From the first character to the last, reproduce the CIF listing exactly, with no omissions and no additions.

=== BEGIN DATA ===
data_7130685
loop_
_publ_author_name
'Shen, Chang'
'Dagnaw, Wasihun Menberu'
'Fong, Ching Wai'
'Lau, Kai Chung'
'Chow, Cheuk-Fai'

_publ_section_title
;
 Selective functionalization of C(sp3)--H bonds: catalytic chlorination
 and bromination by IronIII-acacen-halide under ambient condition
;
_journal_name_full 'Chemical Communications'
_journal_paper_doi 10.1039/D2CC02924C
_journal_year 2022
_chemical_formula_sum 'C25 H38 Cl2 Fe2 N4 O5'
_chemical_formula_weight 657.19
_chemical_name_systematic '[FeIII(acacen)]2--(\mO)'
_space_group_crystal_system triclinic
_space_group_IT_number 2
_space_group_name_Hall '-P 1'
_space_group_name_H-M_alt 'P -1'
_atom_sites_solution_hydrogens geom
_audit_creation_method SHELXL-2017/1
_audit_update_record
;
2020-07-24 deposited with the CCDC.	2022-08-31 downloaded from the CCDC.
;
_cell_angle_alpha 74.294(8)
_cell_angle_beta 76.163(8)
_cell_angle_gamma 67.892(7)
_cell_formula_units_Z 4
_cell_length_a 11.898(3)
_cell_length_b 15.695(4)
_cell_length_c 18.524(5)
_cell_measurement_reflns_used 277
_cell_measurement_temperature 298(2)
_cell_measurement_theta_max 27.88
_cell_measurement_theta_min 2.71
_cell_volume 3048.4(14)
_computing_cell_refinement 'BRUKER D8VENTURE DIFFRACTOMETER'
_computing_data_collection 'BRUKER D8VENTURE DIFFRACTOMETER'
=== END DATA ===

data_7130685
loop_
_publ_author_name
'Shen, Chang'
'Dagnaw, Wasihun Menberu'
'Fong, Ching Wai'
'Lau, Kai Chung'
'Chow, Cheuk-Fai'

_publ_section_title
;
 Selective functionalization of C(sp3)--H bonds: catalytic chlorination
 and bromination by IronIII-acacen-halide under ambient condition
;
_journal_name_full 'Chemical Communications'
_journal_paper_doi 10.1039/D2CC02924C
_journal_year 2022
_chemical_formula_sum 'C25 H38 Cl2 Fe2 N4 O5'
_chemical_formula_weight 657.19
_chemical_name_systematic '[FeIII(acacen)]2--(\mO)'
_space_group_crystal_system triclinic
_space_group_IT_number 2
_space_group_name_Hall '-P 1'
_space_group_name_H-M_alt 'P -1'
_atom_sites_solution_hydrogens geom
_audit_creation_method SHELXL-2017/1
_audit_update_record
;
2020-07-24 deposited with the CCDC.	2022-08-31 downloaded from the CCDC.
;
_cell_angle_alpha 74.294(8)
_cell_angle_beta 76.163(8)
_cell_angle_gamma 67.892(7)
_cell_formula_units_Z 4
_cell_length_a 11.898(3)
_cell_length_b 15.695(4)
_cell_length_c 18.524(5)
_cell_measurement_reflns_used 277
_cell_measurement_temperature 298(2)
_cell_measurement_theta_max 27.88
_cell_measurement_theta_min 2.71
_cell_volume 3048.4(14)
_computing_cell_refinement 'BRUKER D8VENTURE DIFFRACTOMETER'
_computing_data_collection 'BRUKER D8VENTURE DIFFRACTOMETER'